The 1619 Project: Bringing History to Life
Have your students ever been excited by a textbook? I taught high school for 10 years in Washington, DC, and I’d answer that question with an emphatic “no.”
Textbooks are pretty dry. Even when they’re accurate and thoughtfully designed, they don’t engage students particularly well. And there’s another problem: they’re meant to be authoritative and complete. But what if they’re neither?
When I was a kid in the early 1980s I remember reading about the planet Mercury in an old, dog-eared middle school science textbook. The entry comprised just a few sentences describing a hot, small object that’s closer to the sun than Earth. Named for the Roman messenger god. No atmosphere to speak of. I remember closing the textbook book and thinking, I guess that’s all there is to know about Mercury.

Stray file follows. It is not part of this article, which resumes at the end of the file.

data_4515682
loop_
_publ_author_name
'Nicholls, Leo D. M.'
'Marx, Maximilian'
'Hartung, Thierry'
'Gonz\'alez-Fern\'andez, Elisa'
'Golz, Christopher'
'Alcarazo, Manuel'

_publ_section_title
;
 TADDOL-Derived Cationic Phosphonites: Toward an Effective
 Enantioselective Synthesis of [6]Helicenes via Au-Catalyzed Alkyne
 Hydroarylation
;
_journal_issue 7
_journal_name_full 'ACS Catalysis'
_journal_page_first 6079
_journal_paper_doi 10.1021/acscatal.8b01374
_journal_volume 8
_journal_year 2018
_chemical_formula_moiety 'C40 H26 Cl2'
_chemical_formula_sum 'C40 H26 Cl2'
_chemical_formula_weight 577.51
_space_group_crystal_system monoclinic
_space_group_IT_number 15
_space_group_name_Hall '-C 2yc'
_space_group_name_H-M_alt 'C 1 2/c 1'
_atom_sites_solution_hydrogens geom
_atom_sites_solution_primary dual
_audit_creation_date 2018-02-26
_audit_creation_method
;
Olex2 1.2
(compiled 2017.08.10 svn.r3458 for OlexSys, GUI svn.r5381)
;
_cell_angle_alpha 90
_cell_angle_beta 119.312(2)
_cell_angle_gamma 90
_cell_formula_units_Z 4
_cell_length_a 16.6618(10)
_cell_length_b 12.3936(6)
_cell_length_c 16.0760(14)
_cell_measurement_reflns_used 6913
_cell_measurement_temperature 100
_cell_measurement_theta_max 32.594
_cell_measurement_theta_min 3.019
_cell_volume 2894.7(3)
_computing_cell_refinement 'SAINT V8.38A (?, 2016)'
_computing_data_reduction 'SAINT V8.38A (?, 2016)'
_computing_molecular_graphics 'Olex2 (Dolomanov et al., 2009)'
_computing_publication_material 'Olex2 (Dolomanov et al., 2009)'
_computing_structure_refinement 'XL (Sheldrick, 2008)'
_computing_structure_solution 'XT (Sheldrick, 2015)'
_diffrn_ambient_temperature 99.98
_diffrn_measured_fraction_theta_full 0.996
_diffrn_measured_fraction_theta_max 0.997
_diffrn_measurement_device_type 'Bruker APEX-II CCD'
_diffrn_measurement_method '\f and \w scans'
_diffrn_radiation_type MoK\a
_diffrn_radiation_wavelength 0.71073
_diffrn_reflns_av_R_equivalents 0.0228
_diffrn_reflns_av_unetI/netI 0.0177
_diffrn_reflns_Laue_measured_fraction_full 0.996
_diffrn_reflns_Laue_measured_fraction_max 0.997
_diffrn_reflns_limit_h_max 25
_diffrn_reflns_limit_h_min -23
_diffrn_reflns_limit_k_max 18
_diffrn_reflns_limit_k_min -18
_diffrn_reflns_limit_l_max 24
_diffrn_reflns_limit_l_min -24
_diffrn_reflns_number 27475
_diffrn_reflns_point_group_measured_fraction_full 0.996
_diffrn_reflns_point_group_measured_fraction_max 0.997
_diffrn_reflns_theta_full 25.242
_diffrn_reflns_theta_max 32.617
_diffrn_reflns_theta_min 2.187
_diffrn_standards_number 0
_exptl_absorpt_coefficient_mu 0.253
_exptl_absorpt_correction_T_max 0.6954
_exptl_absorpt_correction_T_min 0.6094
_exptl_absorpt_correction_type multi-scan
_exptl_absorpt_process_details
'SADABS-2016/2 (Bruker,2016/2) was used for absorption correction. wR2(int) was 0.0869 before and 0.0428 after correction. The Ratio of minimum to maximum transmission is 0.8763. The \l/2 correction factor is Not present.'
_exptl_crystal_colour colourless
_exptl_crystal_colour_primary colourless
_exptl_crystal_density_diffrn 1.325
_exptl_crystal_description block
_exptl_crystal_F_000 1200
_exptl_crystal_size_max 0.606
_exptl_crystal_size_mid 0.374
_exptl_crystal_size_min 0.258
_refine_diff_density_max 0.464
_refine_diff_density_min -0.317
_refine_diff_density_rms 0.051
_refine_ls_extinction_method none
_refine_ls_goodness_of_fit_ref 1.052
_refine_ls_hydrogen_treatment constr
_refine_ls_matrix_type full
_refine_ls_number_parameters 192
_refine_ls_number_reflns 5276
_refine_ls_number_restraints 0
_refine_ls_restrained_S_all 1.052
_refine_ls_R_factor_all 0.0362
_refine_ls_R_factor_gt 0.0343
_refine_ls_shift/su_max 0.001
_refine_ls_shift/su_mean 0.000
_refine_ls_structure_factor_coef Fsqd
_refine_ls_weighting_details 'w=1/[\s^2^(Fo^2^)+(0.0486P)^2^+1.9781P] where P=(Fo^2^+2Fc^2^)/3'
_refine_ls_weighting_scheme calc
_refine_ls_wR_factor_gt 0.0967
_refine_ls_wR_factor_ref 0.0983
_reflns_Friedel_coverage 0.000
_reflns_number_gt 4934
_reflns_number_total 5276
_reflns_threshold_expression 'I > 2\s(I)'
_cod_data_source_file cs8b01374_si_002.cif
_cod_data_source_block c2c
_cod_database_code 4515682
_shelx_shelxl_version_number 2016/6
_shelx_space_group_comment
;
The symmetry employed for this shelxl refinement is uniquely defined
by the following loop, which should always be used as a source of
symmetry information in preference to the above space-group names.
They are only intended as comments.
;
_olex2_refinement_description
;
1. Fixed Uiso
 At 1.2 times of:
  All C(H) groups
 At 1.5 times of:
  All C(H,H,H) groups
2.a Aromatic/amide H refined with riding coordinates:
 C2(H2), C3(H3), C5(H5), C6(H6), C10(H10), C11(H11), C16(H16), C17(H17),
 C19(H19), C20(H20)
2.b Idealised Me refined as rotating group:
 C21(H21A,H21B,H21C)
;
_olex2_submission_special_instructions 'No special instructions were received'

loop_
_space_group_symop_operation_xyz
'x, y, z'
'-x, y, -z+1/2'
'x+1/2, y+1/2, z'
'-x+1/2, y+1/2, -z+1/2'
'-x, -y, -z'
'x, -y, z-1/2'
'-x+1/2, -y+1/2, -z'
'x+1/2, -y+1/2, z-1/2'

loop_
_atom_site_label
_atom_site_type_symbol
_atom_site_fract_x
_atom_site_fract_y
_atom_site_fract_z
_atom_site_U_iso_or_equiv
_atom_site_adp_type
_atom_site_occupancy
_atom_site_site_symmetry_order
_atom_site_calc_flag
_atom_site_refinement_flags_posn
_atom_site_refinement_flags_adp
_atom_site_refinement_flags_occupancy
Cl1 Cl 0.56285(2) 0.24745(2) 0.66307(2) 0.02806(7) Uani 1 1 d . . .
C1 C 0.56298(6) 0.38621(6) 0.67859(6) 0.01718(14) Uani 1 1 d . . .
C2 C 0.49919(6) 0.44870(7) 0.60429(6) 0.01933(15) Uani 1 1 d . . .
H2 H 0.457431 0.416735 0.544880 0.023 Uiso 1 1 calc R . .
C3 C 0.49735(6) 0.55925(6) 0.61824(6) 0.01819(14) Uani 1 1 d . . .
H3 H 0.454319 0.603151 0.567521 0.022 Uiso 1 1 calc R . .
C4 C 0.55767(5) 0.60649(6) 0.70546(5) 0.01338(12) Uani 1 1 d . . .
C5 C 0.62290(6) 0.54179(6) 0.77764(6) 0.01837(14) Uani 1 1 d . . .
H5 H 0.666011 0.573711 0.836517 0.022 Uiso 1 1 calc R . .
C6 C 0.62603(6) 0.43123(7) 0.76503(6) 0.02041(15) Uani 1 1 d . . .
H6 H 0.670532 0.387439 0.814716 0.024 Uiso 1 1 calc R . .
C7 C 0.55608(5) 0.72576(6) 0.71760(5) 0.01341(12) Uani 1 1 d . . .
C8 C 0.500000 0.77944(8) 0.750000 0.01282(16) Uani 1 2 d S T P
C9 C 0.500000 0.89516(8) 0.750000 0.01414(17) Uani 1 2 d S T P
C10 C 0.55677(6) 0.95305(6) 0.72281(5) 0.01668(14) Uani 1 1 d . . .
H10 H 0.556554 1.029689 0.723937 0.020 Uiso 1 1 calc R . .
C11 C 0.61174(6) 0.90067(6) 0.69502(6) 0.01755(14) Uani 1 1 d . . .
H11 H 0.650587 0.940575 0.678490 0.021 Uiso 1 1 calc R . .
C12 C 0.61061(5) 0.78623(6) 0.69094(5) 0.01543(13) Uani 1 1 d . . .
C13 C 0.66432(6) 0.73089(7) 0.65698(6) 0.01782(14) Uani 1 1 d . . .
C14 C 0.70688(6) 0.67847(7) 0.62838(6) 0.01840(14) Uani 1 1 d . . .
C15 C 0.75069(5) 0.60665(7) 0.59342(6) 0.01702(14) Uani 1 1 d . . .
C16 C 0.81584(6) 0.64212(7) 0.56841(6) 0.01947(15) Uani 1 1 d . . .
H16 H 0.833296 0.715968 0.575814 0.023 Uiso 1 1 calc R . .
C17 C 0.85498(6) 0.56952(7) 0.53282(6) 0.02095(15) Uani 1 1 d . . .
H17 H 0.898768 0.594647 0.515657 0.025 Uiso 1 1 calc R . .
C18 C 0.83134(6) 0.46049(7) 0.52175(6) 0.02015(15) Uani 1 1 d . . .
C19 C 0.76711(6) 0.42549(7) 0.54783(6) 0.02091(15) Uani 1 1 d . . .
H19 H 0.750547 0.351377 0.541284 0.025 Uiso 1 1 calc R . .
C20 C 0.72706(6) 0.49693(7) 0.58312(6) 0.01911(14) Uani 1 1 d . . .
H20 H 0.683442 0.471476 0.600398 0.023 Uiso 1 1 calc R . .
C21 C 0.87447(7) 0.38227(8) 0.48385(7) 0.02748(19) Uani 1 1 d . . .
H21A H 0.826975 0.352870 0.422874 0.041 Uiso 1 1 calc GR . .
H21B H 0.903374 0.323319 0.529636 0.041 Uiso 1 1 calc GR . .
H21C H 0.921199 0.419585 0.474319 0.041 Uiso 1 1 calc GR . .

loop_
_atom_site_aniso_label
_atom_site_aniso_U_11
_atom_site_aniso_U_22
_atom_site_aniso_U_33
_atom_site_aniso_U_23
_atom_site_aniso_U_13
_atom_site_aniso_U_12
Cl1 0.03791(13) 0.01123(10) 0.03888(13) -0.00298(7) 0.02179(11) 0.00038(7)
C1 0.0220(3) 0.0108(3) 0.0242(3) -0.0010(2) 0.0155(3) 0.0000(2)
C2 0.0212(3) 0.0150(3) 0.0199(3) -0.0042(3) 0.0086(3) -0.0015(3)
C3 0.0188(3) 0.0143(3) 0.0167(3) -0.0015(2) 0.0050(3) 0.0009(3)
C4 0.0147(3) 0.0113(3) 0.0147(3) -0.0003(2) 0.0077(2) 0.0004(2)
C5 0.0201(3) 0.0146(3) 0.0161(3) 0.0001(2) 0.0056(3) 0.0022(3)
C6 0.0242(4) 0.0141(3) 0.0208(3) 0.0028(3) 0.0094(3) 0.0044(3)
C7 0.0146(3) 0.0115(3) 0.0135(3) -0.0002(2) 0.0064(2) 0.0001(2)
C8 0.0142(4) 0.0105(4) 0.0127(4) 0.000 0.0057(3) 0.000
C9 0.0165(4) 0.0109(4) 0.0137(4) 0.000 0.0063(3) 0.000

The planet felt distant, obscure.
Today, the younger me could spend hours, even days reading about Mercury online. The Wikipedia entry, where most would start, has 187 references to recent scholarly articles from Nature, news pieces from New Scientist and The Washington Post, and NASA and the European Space Agency. New discoveries are regularly being made about Mercury. It feels fresh, exciting.
The key difference between then and now is not the Internet alone. As an index and an accelerant the web is incredibly helpful to learners with access. But the more important innovation is the connection to new research through works of journalism. Reporters make sense of evolving science and present it in a way that’s accessible to people without degrees in astronomy. The best journalists are spellbinding storytellers and natural teachers.
That’s because they have to be. Journalists are at the mercy of the reading public. Nobody has to read journalism, and nobody will if it’s not well-crafted.
For more than ten years, the Pulitzer Center has supported high quality journalism on the big issues that affect us all -- climate, water, migration, food, public health and more. Our mission is to inform and engage the public on these under-reported topics, and we’ve partnered with K-12 schools and colleges from the start. The journalism we support is a public good. I also happen to think it’s a much more interesting way to learn about the world than a textbook.